Miguel Hernandez, former apprentice, now an online marketing analyst and Emelia Guadarama, an apprentice in the Bitwise program, which gives people from ‘marginalized’ communities opportunity to enter the tech field. Credit: John Walker / The Fresno Bee

This story was updated May 24, 2022 with information on a construction training program in Mendota.

Are you looking for a new job or better career opportunities in Fresno County?

There are a number of free, career-building resources for Fresno County residents looking for a change – from a growing number of forestry jobs to programs to attract women to the construction trades – according to local workforce development specialists.

“Unemployed or underemployed individuals who would like a better job – now’s the time for them to apply,” Blake Konczal, executive director of the Fresno Regional Workforce Development Board (Workforce Connection), said in a March interview with The Bee/Fresnoland.

Konczal said workers looking for new opportunities should contact Workforce Connection – an organization, jointly operated by the city and county of Fresno, that helps unemployed individuals find better jobs through training and resources and assists employers in finding qualified workers.

He added that training provided by the organization will lead to new careers with “decent wages, health care, worker rights (and) where individuals have the opportunity to advance.”

Recent data from the California Employment Development Department indicates that Fresno County’s employment levels have finally reached pre-pandemic levels — but many local employers are still looking for skilled, qualified workers, Konczal said.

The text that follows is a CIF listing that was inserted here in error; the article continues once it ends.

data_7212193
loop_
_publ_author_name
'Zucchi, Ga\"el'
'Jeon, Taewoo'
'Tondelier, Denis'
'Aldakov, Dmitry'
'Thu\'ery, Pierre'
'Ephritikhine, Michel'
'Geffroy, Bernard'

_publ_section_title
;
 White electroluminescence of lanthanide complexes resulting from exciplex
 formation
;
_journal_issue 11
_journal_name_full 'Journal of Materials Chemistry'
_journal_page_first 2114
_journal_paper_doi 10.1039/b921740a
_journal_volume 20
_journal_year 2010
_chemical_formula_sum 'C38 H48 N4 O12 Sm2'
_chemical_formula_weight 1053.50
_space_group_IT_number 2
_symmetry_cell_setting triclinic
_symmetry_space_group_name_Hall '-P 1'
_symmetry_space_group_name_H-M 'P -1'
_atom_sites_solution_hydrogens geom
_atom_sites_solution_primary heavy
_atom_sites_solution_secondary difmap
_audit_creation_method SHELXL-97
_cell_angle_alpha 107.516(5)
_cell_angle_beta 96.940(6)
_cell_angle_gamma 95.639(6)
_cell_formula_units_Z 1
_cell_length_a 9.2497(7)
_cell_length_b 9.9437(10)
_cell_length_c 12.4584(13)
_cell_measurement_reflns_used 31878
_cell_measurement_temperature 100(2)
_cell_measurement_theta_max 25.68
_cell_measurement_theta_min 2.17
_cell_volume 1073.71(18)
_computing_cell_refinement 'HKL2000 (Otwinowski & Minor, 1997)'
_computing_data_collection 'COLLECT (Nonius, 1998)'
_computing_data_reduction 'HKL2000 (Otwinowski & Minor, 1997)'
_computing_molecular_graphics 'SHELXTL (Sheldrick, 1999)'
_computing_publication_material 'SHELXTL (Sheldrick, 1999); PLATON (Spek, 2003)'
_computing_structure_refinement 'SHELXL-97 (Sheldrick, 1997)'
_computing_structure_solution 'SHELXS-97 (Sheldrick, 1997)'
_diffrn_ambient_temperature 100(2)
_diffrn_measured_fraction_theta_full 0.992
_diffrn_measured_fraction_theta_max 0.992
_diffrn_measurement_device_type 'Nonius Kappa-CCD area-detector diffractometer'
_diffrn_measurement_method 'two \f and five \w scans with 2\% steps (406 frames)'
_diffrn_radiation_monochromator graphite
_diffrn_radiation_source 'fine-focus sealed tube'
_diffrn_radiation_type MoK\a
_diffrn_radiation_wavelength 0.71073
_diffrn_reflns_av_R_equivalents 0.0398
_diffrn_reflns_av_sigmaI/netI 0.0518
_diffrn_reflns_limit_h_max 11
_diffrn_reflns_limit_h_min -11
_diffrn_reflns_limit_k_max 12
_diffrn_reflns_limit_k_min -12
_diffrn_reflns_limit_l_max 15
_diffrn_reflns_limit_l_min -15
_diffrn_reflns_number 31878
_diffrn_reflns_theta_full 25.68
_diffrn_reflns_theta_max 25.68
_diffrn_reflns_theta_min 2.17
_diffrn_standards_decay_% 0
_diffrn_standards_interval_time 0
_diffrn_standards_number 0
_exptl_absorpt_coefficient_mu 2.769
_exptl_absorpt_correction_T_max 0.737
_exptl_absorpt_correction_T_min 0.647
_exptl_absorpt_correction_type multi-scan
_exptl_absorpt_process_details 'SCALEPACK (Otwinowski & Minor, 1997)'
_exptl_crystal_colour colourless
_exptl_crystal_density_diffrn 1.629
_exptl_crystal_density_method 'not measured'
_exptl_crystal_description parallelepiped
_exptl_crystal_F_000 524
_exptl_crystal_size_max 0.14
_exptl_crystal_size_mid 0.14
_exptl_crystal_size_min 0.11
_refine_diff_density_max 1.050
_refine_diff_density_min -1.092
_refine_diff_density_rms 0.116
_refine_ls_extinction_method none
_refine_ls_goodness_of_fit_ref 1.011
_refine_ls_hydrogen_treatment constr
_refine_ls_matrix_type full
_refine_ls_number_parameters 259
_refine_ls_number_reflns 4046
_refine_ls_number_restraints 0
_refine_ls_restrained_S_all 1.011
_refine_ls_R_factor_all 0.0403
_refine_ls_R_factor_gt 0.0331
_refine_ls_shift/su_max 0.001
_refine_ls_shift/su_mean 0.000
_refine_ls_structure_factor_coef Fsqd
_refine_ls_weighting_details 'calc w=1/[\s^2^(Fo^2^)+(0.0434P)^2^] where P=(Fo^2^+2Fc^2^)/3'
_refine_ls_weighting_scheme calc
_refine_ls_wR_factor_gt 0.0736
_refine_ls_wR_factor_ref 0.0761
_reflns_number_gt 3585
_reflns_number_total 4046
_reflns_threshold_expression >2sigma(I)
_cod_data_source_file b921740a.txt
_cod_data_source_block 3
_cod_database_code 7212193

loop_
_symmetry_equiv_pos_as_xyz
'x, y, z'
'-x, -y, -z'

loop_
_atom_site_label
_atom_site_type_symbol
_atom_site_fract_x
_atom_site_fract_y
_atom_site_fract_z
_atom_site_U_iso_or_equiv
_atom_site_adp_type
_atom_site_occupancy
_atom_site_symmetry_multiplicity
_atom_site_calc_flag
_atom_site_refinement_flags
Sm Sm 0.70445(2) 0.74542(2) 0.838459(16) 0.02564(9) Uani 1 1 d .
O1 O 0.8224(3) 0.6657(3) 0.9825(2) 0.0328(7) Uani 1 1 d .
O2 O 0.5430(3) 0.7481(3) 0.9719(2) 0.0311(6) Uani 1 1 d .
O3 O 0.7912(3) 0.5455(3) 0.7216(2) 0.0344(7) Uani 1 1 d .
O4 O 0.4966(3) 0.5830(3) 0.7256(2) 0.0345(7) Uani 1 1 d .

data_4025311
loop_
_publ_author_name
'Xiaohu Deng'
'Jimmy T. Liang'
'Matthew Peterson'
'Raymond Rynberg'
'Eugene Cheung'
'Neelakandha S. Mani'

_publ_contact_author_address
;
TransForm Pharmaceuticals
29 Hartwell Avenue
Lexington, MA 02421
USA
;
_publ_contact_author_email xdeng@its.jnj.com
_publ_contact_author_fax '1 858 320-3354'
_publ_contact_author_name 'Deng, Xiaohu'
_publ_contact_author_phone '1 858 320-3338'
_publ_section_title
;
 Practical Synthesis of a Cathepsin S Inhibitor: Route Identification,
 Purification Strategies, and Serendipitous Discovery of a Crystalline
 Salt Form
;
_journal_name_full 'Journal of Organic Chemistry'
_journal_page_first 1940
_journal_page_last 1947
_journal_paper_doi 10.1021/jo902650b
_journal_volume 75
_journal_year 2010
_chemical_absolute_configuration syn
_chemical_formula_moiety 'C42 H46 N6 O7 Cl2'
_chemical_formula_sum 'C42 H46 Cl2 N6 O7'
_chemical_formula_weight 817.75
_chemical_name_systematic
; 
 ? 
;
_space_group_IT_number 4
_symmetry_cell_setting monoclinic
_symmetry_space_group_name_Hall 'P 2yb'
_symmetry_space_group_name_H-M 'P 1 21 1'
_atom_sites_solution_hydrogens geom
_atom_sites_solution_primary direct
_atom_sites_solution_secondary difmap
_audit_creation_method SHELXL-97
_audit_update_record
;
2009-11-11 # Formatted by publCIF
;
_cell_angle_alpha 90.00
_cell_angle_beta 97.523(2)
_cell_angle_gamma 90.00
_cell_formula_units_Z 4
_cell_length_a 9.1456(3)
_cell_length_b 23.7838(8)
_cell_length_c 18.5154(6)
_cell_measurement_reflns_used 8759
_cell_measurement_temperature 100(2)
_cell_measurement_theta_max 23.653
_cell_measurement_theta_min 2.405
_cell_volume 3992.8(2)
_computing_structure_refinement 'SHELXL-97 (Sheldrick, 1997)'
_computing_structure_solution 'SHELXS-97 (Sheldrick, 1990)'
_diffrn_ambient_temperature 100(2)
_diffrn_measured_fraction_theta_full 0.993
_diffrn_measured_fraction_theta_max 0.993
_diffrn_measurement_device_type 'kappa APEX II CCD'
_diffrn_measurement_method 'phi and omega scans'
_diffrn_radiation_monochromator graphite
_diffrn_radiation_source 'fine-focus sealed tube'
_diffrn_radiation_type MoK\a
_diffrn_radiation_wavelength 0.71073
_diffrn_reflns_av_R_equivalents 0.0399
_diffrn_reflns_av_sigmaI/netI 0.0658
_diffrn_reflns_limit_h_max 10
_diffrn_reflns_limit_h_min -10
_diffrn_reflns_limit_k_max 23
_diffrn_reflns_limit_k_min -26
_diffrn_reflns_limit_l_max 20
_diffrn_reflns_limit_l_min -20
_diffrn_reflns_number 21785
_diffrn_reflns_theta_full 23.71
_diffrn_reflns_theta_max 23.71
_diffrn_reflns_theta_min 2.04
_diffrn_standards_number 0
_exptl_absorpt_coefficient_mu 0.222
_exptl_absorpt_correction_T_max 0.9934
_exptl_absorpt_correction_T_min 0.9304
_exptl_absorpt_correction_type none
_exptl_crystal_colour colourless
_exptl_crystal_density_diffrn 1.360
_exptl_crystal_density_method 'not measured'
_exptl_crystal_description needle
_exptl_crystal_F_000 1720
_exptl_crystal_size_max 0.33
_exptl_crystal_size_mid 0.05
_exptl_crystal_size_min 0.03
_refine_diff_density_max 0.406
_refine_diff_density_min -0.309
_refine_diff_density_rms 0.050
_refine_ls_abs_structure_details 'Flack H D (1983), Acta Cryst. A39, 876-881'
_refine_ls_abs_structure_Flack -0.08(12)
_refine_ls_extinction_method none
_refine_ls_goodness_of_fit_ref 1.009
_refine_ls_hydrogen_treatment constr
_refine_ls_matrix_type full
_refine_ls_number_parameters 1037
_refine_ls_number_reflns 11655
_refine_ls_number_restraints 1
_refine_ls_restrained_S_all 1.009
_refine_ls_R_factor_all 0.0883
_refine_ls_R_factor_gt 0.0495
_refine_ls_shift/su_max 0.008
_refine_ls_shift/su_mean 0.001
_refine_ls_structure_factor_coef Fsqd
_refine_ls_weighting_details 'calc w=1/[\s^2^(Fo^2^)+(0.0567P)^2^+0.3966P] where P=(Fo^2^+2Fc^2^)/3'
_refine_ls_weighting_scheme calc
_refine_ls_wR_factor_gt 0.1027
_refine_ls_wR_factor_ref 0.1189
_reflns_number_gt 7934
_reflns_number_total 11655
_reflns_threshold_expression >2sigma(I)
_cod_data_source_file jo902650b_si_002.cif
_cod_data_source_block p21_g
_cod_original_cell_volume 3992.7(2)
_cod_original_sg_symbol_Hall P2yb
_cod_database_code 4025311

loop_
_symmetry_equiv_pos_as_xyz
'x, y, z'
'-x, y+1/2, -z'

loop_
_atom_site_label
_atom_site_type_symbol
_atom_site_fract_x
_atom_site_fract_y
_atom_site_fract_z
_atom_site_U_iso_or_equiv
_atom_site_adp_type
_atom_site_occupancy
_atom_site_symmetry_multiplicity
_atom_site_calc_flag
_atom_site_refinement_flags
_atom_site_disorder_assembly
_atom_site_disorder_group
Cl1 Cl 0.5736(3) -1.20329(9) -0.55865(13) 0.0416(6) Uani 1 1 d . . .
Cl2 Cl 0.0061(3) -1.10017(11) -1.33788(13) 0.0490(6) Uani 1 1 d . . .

“Every employer I talk to, regardless of industry or sector, is really hurting for workers,” he said. “Now is the time for them to take advantage of that because it’ll turn — it’ll turn quickly.”

Where can I find good-paying jobs in Fresno County?

Workforce Connection has a number of resources for job seekers, unemployed, and anyone interested in finding a new career in local industries. Workforce Connection provides training and resources in industries such as:

Construction: Konczal calls construction, especially public infrastructure construction, a “hidden sector.”

“The biggest project that people probably think of would be high-speed rail – (but) it goes far beyond that,” Konczal said. “Not just in Fresno, but throughout the (Central) Valley, there is a lot of public money that is being spent on infrastructure.”

The Central Valley will see between 24,792 to 34,740 infrastructure construction jobs between 2022-2025 for projects related to transportation, broadband, public buildings, and more. Also, between 2020-2031, more than $47 billion will be spent on public infrastructure projects, according to an analysis conducted by Applied Development Economics, Inc. for the Fresno Regional Workforce Development Board.

Other projects in the pipeline include: a federal project to reline and regrade canals, a Fresno water treatment plant, campus construction at local community colleges, and more.

“We have a really robust training program trying to get people prepared to apply to become union apprentices in the Union Apprentice Training Program, and it’s doing quite well,” Konczal said.

Workforce Connection and Tradeswomen, Inc., an organization that supports women in the trades, is hosting an all-female training cohort called Valley Build NOW (Non-traditional Occupations for Women) in August, with the goal of bringing more gender diversity and equity to the male-dominated industry.

“We’re excited because we know it can be a hardship if you want to go back to school, but you still have to bring in an income,” said Martha Espinosa, marketing and grants manager with Workforce Connection. “With this new Valley Build NOW cohort, we are going to be paying a stipend for people…as they are taking the training program.”

Last week, Fresno Economic Opportunities Commission announced they’re expanding their 12-week construction apprenticeship program to the west Fresno County city of Mendota. Graduates will hiring requirements for contractors working with the High Speed Rail and may qualify for financial assistance to pay for initial induction fees.

According to EDD wage data from the first quarter of 2021, the mean annual wage for Fresno County construction laborers was $55,052.